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Friday, September 19, 2014         

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Newswatch

For Thursday, September 16, 2010

By Star-Advertiser Staff and News Services

POSTED:



4 schools win state testing appeals

After successful appeals, four more Hawaii public schools have met "adequate yearly progress" goals under the No Child Left Behind Act.

For a school to attain the federal goals this year on the Hawaii State Assessment, 58 percent of students had to demonstrate proficiency in reading and 46 percent had to be proficient in math.

The schools bring the total number of schools that met AYP to 145 out of 286 -- or 51 percent of public schools.

The four schools are Kaunakakai Elementary, Red Hill Elementary, Kawananakoa Middle School and West Hawaii Explorations Academy.

 

State to offer coupons for food donations

The state Department of Land and Natural Resources invites the public to the 20th annual Hunting and Fishing Day from 10 a.m. to 4 p.m. Saturday and Sunday at the Koko Head public shooting range.

For every can of food or $1 donated to the Hawaii Foodbank, an activity coupon is provided that is good for the various firearms, archery or fish-casting activities.

 

NEIGHBOR ISLANDS

Rare bird grows rarer on Big Island

A new survey says the population of the endangered palila bird is continuing to drop dramatically.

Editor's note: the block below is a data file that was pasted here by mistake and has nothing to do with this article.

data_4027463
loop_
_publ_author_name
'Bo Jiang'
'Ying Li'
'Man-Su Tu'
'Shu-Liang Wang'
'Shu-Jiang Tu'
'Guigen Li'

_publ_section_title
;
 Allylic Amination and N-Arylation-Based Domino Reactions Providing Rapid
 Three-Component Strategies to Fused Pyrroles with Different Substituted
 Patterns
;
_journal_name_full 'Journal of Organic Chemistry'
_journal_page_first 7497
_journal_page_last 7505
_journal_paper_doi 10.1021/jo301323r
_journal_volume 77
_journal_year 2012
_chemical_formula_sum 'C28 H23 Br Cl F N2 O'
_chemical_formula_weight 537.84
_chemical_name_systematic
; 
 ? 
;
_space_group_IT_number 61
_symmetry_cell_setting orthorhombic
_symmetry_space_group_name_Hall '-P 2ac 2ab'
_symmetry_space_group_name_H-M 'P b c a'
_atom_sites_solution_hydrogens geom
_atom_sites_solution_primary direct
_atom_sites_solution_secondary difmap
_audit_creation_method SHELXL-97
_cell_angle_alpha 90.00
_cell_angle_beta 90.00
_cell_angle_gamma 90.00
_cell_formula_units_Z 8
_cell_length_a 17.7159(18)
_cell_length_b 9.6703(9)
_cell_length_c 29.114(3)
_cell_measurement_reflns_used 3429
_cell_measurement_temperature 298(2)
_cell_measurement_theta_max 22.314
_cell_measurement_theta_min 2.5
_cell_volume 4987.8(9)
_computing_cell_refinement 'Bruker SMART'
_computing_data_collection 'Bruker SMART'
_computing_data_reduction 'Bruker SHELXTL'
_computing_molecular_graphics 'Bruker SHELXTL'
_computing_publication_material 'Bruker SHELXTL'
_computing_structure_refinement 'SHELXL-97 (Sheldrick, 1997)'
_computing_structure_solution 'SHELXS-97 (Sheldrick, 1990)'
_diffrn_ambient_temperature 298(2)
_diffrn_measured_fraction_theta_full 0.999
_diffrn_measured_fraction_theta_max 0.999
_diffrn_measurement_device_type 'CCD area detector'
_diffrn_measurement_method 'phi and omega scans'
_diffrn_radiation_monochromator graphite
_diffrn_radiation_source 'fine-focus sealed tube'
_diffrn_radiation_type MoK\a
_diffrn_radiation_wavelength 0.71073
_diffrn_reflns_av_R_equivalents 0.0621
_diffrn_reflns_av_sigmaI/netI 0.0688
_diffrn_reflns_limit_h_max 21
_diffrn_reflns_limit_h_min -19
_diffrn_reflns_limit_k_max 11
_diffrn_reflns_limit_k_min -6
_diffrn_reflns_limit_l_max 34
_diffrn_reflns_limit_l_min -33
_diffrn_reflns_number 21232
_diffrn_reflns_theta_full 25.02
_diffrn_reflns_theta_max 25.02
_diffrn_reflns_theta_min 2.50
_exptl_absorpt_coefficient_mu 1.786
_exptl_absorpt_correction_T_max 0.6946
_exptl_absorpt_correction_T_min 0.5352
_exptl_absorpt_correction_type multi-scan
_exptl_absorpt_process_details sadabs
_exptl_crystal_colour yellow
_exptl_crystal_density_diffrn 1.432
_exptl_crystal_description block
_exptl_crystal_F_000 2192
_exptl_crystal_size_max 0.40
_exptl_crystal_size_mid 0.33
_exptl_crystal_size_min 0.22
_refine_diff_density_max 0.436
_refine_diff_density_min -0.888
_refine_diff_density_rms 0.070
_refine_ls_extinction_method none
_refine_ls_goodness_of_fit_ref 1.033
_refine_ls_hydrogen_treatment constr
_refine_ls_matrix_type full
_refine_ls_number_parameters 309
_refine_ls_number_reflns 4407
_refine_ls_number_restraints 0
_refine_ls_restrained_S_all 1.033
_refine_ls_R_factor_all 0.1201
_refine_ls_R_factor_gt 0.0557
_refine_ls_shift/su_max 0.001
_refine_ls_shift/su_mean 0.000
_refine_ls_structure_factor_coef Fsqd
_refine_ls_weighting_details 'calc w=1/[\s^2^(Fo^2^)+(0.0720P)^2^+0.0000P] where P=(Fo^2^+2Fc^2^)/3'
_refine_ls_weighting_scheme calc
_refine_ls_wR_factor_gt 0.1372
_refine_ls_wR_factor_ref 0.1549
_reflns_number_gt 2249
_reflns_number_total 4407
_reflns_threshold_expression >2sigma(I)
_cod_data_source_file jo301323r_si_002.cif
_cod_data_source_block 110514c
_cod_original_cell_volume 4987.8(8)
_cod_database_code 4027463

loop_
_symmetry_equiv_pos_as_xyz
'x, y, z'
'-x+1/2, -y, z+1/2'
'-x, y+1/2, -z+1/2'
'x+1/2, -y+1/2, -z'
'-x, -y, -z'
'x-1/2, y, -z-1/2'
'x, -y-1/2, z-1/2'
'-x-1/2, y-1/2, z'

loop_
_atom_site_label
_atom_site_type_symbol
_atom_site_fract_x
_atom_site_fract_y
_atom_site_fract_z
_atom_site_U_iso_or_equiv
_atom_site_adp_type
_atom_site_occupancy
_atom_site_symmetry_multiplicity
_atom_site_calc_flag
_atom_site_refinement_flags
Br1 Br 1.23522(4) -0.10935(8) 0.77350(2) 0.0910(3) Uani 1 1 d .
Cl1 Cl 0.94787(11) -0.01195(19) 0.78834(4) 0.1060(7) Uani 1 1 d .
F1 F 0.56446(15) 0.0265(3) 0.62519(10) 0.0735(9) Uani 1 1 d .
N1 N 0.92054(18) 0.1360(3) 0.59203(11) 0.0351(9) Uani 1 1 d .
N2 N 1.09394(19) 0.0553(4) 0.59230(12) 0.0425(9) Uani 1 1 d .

The state Department of Land and Natural Resources and the U.S. Fish and Wildlife Service said Tuesday there are only about 1,200 birds left of the species, which is found only on the Big Island.

This is down from 2,200 in recent years and nearly 75 percent from about 4,400 in 2003.

The songbird lives in mamane and naio forests on the slopes of Mauna Kea.

Officials say feral sheep and goats are destroying the mamane trees the bird relies on for much of its diet. Severe drought has further cut the bird's food supply.

Predatory attacks from feral cats also are killing the birds.

 

Big Isle police want to lease more laptops

HILO » The Hawaii County Police Department is seeking another 100 leased laptop computers to put into patrol cars.

Technical Services Maj. Larry Weber told West Hawaii Today on Tuesday that the initial 100 arrived this summer, and will be installed soon.

Weber says the computers will be distributed in all police districts. He said that if the Hawaii County Council approves a request to lease 100 more, most patrol officers will have computers.

The computers can remotely access the department's database to check for warrants, restraining orders and arrest information.





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